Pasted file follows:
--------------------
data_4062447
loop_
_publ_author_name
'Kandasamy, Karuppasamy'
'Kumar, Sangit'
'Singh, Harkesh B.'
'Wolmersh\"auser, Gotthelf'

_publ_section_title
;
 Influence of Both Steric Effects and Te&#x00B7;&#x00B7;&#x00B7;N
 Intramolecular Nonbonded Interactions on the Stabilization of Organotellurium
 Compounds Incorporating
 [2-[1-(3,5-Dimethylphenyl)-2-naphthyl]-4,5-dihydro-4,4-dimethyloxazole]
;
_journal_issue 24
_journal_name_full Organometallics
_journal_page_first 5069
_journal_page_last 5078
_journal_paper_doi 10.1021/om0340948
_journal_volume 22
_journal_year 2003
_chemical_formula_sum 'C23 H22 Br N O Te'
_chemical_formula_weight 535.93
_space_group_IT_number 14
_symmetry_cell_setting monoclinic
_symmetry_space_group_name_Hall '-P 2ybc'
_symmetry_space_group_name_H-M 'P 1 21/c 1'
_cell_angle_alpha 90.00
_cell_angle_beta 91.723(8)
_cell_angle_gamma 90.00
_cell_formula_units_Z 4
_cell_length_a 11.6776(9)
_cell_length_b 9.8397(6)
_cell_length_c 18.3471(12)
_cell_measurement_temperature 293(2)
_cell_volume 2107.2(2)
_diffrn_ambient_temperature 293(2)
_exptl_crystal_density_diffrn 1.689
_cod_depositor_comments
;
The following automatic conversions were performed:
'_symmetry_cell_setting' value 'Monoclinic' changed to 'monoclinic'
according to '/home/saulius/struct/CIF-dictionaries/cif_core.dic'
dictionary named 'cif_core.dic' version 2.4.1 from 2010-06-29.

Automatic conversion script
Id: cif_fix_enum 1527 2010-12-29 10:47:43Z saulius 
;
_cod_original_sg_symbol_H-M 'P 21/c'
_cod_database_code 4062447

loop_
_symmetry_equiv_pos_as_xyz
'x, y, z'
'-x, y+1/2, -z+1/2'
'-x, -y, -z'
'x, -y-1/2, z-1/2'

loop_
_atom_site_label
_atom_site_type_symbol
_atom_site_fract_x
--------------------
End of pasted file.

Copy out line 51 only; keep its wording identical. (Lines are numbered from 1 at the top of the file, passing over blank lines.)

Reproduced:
_symmetry_equiv_pos_as_xyz